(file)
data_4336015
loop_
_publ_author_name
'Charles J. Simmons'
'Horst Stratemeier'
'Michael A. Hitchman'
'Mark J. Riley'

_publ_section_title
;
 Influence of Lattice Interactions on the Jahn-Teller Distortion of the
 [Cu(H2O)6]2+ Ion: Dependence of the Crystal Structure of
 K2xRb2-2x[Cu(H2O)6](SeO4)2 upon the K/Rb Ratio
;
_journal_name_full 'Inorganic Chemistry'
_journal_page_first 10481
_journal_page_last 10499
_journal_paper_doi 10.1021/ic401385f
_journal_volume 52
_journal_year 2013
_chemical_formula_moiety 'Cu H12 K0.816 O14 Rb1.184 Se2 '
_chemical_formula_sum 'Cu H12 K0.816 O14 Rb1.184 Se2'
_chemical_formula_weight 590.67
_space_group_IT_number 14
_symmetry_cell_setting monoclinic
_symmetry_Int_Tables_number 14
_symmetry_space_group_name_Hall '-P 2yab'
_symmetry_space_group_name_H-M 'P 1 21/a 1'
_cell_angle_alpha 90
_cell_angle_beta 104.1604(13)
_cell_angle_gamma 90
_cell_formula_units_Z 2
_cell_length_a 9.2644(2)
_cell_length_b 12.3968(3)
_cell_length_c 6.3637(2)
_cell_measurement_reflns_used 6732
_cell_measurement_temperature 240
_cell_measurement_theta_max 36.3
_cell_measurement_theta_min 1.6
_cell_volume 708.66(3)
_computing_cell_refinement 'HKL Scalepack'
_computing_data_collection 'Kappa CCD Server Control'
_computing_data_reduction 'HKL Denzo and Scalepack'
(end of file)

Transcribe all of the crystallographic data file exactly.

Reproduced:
data_4336015
loop_
_publ_author_name
'Charles J. Simmons'
'Horst Stratemeier'
'Michael A. Hitchman'
'Mark J. Riley'

_publ_section_title
;
 Influence of Lattice Interactions on the Jahn-Teller Distortion of the
 [Cu(H2O)6]2+ Ion: Dependence of the Crystal Structure of
 K2xRb2-2x[Cu(H2O)6](SeO4)2 upon the K/Rb Ratio
;
_journal_name_full 'Inorganic Chemistry'
_journal_page_first 10481
_journal_page_last 10499
_journal_paper_doi 10.1021/ic401385f
_journal_volume 52
_journal_year 2013
_chemical_formula_moiety 'Cu H12 K0.816 O14 Rb1.184 Se2 '
_chemical_formula_sum 'Cu H12 K0.816 O14 Rb1.184 Se2'
_chemical_formula_weight 590.67
_space_group_IT_number 14
_symmetry_cell_setting monoclinic
_symmetry_Int_Tables_number 14
_symmetry_space_group_name_Hall '-P 2yab'
_symmetry_space_group_name_H-M 'P 1 21/a 1'
_cell_angle_alpha 90
_cell_angle_beta 104.1604(13)
_cell_angle_gamma 90
_cell_formula_units_Z 2
_cell_length_a 9.2644(2)
_cell_length_b 12.3968(3)
_cell_length_c 6.3637(2)
_cell_measurement_reflns_used 6732
_cell_measurement_temperature 240
_cell_measurement_theta_max 36.3
_cell_measurement_theta_min 1.6
_cell_volume 708.66(3)
_computing_cell_refinement 'HKL Scalepack'
_computing_data_collection 'Kappa CCD Server Control'
_computing_data_reduction 'HKL Denzo and Scalepack'